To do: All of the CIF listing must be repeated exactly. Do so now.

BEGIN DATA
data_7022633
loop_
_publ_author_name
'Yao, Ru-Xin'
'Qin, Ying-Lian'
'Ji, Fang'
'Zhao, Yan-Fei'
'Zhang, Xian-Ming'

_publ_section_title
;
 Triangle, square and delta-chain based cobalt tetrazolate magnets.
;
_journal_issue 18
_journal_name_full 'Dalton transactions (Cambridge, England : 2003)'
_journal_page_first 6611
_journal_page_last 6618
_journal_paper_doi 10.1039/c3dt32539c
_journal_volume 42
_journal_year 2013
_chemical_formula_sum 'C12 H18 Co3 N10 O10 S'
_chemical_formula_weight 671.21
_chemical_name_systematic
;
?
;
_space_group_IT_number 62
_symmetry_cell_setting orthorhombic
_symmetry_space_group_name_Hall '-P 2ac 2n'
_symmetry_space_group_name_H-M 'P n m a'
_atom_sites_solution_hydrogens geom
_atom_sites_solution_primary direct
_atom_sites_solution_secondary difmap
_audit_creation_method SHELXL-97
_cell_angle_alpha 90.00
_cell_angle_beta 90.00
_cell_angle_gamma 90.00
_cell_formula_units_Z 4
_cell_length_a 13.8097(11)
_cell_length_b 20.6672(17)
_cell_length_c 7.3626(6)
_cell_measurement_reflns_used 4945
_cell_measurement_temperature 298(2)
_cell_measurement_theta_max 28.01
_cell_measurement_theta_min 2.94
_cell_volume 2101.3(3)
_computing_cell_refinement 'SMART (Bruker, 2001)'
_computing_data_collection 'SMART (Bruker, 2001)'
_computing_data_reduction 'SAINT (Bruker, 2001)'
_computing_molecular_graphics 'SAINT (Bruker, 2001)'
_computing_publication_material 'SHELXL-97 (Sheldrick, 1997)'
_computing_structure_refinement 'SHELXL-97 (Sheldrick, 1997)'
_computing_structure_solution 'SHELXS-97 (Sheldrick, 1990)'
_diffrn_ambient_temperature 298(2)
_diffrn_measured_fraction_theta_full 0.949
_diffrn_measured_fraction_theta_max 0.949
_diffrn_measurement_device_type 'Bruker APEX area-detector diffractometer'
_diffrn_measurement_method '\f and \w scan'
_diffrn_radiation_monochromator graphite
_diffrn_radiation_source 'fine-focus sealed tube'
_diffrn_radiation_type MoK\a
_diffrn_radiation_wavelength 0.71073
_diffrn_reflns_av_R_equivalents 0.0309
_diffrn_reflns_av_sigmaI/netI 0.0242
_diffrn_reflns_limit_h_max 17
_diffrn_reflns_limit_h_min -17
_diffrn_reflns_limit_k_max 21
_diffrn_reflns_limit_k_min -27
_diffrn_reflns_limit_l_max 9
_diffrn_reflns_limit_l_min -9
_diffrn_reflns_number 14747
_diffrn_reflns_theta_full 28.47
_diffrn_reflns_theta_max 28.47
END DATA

data_7022633
loop_
_publ_author_name
'Yao, Ru-Xin'
'Qin, Ying-Lian'
'Ji, Fang'
'Zhao, Yan-Fei'
'Zhang, Xian-Ming'

_publ_section_title
;
 Triangle, square and delta-chain based cobalt tetrazolate magnets.
;
_journal_issue 18
_journal_name_full 'Dalton transactions (Cambridge, England : 2003)'
_journal_page_first 6611
_journal_page_last 6618
_journal_paper_doi 10.1039/c3dt32539c
_journal_volume 42
_journal_year 2013
_chemical_formula_sum 'C12 H18 Co3 N10 O10 S'
_chemical_formula_weight 671.21
_chemical_name_systematic
;
?
;
_space_group_IT_number 62
_symmetry_cell_setting orthorhombic
_symmetry_space_group_name_Hall '-P 2ac 2n'
_symmetry_space_group_name_H-M 'P n m a'
_atom_sites_solution_hydrogens geom
_atom_sites_solution_primary direct
_atom_sites_solution_secondary difmap
_audit_creation_method SHELXL-97
_cell_angle_alpha 90.00
_cell_angle_beta 90.00
_cell_angle_gamma 90.00
_cell_formula_units_Z 4
_cell_length_a 13.8097(11)
_cell_length_b 20.6672(17)
_cell_length_c 7.3626(6)
_cell_measurement_reflns_used 4945
_cell_measurement_temperature 298(2)
_cell_measurement_theta_max 28.01
_cell_measurement_theta_min 2.94
_cell_volume 2101.3(3)
_computing_cell_refinement 'SMART (Bruker, 2001)'
_computing_data_collection 'SMART (Bruker, 2001)'
_computing_data_reduction 'SAINT (Bruker, 2001)'
_computing_molecular_graphics 'SAINT (Bruker, 2001)'
_computing_publication_material 'SHELXL-97 (Sheldrick, 1997)'
_computing_structure_refinement 'SHELXL-97 (Sheldrick, 1997)'
_computing_structure_solution 'SHELXS-97 (Sheldrick, 1990)'
_diffrn_ambient_temperature 298(2)
_diffrn_measured_fraction_theta_full 0.949
_diffrn_measured_fraction_theta_max 0.949
_diffrn_measurement_device_type 'Bruker APEX area-detector diffractometer'
_diffrn_measurement_method '\f and \w scan'
_diffrn_radiation_monochromator graphite
_diffrn_radiation_source 'fine-focus sealed tube'
_diffrn_radiation_type MoK\a
_diffrn_radiation_wavelength 0.71073
_diffrn_reflns_av_R_equivalents 0.0309
_diffrn_reflns_av_sigmaI/netI 0.0242
_diffrn_reflns_limit_h_max 17
_diffrn_reflns_limit_h_min -17
_diffrn_reflns_limit_k_max 21
_diffrn_reflns_limit_k_min -27
_diffrn_reflns_limit_l_max 9
_diffrn_reflns_limit_l_min -9
_diffrn_reflns_number 14747
_diffrn_reflns_theta_full 28.47
_diffrn_reflns_theta_max 28.47